Optimizing Value and Cost
I recently came across a New York Times article (“How to Beat the Salad Bar”) that purports to use statistical analysis to offer guidance for improving the everyday life of the column’s readers. Naturally, this opening piqued my interest – data and statistics surround me at work – how can I make them work in making my lunch? Data analysis is often for the benefit of the end users or consumers (you and me) but focused on/funded by the company producing the good or service being researched. Here however, the column’s author and statistician Nate Silver is providing data-driven insight solely for us, his readers.
In the article, Silver proceeds to explain to readers how to get the most bang for their buck at “pay-by-the-pound” salad bars: choose spinach or mesclun over romaine, load on the bacon, go easy on the dressing.
Okay – so Silver doesn’t exactly need to use complex statistical analysis and long feeds of data to come up with these findings, he simply compared shelf prices for the items offered on the salad bar. The article caught my attention for another reason. It made me think about optimizing different configurations of products for varied end-consumers. Silver’s analysis, as pointed out in the article’s Readers’ Comments, does not take into account the value of time saved by not dicing one’s own tomatoes or having to purchase more produce than is necessary for the given meal. As one reader put it, “Cost is not the same as value.” If I don’t like curly greens filling my salad, that optimization (maximizing salad ingredients and cost) using mesclun is useless. Silver’s advice can be followed to the extreme as well – like my colleague who now feels that he has the support to get nothing but bacon next time.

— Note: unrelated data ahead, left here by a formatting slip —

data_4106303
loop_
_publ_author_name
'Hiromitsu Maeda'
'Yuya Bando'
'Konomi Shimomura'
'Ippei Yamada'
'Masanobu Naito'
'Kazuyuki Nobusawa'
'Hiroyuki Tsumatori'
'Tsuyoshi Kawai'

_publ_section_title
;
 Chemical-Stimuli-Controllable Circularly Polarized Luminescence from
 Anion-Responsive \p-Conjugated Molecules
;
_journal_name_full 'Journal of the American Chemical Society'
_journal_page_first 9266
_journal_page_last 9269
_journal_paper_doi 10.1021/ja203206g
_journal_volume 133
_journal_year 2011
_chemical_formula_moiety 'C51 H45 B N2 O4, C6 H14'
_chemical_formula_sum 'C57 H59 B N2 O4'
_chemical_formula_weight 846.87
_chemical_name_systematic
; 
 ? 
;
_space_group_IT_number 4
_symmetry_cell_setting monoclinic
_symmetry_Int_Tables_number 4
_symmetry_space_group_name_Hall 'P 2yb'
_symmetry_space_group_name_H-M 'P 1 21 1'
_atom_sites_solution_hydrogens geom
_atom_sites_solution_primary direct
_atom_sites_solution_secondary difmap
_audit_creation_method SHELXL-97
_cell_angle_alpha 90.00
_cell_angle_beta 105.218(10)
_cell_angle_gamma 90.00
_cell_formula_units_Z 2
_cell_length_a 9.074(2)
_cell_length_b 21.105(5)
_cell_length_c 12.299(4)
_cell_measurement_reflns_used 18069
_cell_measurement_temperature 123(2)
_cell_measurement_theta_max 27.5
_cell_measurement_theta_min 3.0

How Your Choice of Greens Relates to Market Research
This is why a tool known as Choice Based Conjoint (CBC), a form of discrete choice analysis, is so valuable in market research. CBC experiments are conducted to more closely resemble actual purchasing decisions. They force participant respondents to make the trade-offs that are part and parcel of the evaluation of different product features at different prices. Respondents choose from a set of alternatives rather than evaluating the alternatives one at a time. CBC can effectively forecast demand for new or improved products and their share of preference among a defined set of competitive offerings at different price points.
Back to the Salad Bar
CBC would be able to effectively tell us the value of, say, beets on the salad bar for different segments of consumers rather than just the cost of beets. Beets may be of high value to a beet lover, but for someone who hates them, they’re a low-value pick. Silver’s article describes a method for grazing a salad bar that optimizes commodity value for cost but not one that optimizes the utility of the salad bar for the consumer who is planning to eat the meal. CBC assures the provider that the right options are available to satisfy the most customers at a price they are willing to pay. When the salad bar is designed with an eye only to profit there is no spinach or mesclun, definitely no bacon, and the dressings are watered down.
Jorie Kirschbaum, Account Executive